Batia Lichansky remains, for years after her death, one of the towering figures in Israel art and sculpture. Her work is part of the canon in Israel in every sense of the word, the result of the meeting of Batia the artist and Batia as a powerful woman, whose personal history is interwined with the history of the state of Israel.
While her work crosses genres, including as it does public monuments, busts, miniatures and free compositions, her style and intent form a pattern of celebration: a celebration of the human spirit.
Batia Lichansky was born in turn of the century Ukraine, into a traditional Jewish shtetl. She and her family emigrated to Palestine in 1910, settling in Jerusalem. After studying at the prestigious Jerusalem art school "Bezalel", she continued at the Art Academy in Rome, the Kunstgewerbe-schule in Berlin, and Beaux Arts Academy in Paris.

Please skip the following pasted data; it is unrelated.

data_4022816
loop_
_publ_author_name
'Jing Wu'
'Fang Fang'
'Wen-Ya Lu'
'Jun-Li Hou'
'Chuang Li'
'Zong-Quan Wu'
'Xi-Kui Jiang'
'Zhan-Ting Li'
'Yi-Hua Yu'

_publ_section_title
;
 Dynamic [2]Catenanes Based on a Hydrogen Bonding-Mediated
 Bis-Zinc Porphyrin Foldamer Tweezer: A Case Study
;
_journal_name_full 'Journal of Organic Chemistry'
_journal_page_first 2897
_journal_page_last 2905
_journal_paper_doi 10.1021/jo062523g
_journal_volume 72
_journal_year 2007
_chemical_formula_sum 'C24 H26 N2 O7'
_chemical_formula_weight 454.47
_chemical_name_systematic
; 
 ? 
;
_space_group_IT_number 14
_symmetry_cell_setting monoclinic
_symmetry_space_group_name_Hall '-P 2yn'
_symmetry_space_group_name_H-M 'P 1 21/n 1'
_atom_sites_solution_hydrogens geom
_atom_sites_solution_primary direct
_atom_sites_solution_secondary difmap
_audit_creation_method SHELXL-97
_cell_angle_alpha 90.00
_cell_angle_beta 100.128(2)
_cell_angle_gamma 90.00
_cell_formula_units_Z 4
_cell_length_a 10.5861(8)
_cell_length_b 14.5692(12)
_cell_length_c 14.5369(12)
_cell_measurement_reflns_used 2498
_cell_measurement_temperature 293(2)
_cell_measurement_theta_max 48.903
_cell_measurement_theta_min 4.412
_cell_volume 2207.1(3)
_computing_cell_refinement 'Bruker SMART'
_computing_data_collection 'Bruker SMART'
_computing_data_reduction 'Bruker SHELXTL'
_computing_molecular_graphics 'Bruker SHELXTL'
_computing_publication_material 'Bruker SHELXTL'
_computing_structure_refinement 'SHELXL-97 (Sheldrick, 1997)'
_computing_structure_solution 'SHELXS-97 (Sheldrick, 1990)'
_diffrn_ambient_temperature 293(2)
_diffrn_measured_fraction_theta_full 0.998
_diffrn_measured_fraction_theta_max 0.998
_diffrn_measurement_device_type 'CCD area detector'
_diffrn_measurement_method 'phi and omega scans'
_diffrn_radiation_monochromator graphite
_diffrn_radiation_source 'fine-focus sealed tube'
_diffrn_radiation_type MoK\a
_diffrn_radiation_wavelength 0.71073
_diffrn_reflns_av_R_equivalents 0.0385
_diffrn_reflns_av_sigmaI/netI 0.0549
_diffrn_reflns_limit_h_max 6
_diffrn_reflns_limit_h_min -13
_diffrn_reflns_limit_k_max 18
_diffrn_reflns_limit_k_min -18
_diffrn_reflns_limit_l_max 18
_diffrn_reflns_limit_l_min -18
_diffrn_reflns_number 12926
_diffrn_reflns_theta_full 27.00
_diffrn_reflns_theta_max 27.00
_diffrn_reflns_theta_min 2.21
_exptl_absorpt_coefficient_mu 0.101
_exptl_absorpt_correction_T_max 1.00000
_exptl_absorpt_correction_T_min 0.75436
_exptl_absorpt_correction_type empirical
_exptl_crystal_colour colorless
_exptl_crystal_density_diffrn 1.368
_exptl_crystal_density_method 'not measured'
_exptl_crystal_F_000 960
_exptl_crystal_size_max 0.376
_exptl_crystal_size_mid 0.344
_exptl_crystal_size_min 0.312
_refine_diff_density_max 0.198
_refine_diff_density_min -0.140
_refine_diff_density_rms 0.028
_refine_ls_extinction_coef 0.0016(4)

Lichansky participated in 38 exhibitions, including 16 one-woman shows. These were held all over the world, including Paris, Zurich, Amsterdam, New York, Montreal, Cairo, Jerusalem, and all over Israel. Twice she was awarded the Dizengoff Prize (1944;1957), and was the recipient of the Israel Prize in 1986. Following her work is like following the history of the pre-state 'yishuv,' the early days of pioneering Israel, and the development of Israel into a modern society. She recorded her environment, and in so doing became a major influence in Israeli art.
The information and the photo are from Batia Lichansky memorial website